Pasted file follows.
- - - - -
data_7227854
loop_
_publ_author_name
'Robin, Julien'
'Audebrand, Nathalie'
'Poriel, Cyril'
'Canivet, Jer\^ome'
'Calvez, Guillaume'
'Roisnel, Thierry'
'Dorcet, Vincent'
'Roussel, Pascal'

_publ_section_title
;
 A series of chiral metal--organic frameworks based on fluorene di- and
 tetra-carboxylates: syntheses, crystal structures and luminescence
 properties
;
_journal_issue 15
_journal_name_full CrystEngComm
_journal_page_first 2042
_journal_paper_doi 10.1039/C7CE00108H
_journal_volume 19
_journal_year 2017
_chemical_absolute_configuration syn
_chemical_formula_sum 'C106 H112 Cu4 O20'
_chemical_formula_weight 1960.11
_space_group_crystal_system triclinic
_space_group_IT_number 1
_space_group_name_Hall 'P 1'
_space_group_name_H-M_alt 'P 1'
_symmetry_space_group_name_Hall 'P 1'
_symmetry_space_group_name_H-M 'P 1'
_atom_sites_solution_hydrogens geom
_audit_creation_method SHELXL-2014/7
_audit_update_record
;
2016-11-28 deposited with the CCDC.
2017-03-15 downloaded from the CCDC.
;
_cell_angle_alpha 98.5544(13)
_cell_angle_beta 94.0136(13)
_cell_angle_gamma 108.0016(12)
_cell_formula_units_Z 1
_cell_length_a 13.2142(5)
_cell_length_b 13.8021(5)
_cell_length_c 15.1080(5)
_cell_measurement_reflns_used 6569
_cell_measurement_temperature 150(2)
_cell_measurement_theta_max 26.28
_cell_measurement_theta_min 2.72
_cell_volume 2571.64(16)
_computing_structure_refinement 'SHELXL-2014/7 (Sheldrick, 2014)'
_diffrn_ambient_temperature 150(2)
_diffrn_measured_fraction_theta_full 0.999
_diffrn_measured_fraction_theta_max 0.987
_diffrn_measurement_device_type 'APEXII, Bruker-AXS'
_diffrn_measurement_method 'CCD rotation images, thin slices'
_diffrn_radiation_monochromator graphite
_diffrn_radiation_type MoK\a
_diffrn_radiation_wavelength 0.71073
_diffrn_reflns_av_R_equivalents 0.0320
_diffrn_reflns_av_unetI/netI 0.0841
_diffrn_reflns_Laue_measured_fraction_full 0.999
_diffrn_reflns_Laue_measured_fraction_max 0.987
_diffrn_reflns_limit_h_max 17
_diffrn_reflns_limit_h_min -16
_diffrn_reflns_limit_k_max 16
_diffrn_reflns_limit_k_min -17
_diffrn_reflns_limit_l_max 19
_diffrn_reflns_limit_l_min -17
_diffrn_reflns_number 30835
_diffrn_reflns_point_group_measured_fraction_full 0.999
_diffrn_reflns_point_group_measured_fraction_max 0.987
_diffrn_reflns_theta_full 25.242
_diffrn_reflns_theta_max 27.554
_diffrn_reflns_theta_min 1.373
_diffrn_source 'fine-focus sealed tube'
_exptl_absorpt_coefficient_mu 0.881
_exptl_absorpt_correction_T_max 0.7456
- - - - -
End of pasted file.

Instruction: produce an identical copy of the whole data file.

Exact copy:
data_7227854
loop_
_publ_author_name
'Robin, Julien'
'Audebrand, Nathalie'
'Poriel, Cyril'
'Canivet, Jer\^ome'
'Calvez, Guillaume'
'Roisnel, Thierry'
'Dorcet, Vincent'
'Roussel, Pascal'

_publ_section_title
;
 A series of chiral metal--organic frameworks based on fluorene di- and
 tetra-carboxylates: syntheses, crystal structures and luminescence
 properties
;
_journal_issue 15
_journal_name_full CrystEngComm
_journal_page_first 2042
_journal_paper_doi 10.1039/C7CE00108H
_journal_volume 19
_journal_year 2017
_chemical_absolute_configuration syn
_chemical_formula_sum 'C106 H112 Cu4 O20'
_chemical_formula_weight 1960.11
_space_group_crystal_system triclinic
_space_group_IT_number 1
_space_group_name_Hall 'P 1'
_space_group_name_H-M_alt 'P 1'
_symmetry_space_group_name_Hall 'P 1'
_symmetry_space_group_name_H-M 'P 1'
_atom_sites_solution_hydrogens geom
_audit_creation_method SHELXL-2014/7
_audit_update_record
;
2016-11-28 deposited with the CCDC.
2017-03-15 downloaded from the CCDC.
;
_cell_angle_alpha 98.5544(13)
_cell_angle_beta 94.0136(13)
_cell_angle_gamma 108.0016(12)
_cell_formula_units_Z 1
_cell_length_a 13.2142(5)
_cell_length_b 13.8021(5)
_cell_length_c 15.1080(5)
_cell_measurement_reflns_used 6569
_cell_measurement_temperature 150(2)
_cell_measurement_theta_max 26.28
_cell_measurement_theta_min 2.72
_cell_volume 2571.64(16)
_computing_structure_refinement 'SHELXL-2014/7 (Sheldrick, 2014)'
_diffrn_ambient_temperature 150(2)
_diffrn_measured_fraction_theta_full 0.999
_diffrn_measured_fraction_theta_max 0.987
_diffrn_measurement_device_type 'APEXII, Bruker-AXS'
_diffrn_measurement_method 'CCD rotation images, thin slices'
_diffrn_radiation_monochromator graphite
_diffrn_radiation_type MoK\a
_diffrn_radiation_wavelength 0.71073
_diffrn_reflns_av_R_equivalents 0.0320
_diffrn_reflns_av_unetI/netI 0.0841
_diffrn_reflns_Laue_measured_fraction_full 0.999
_diffrn_reflns_Laue_measured_fraction_max 0.987
_diffrn_reflns_limit_h_max 17
_diffrn_reflns_limit_h_min -16
_diffrn_reflns_limit_k_max 16
_diffrn_reflns_limit_k_min -17
_diffrn_reflns_limit_l_max 19
_diffrn_reflns_limit_l_min -17
_diffrn_reflns_number 30835
_diffrn_reflns_point_group_measured_fraction_full 0.999
_diffrn_reflns_point_group_measured_fraction_max 0.987
_diffrn_reflns_theta_full 25.242
_diffrn_reflns_theta_max 27.554
_diffrn_reflns_theta_min 1.373
_diffrn_source 'fine-focus sealed tube'
_exptl_absorpt_coefficient_mu 0.881
_exptl_absorpt_correction_T_max 0.7456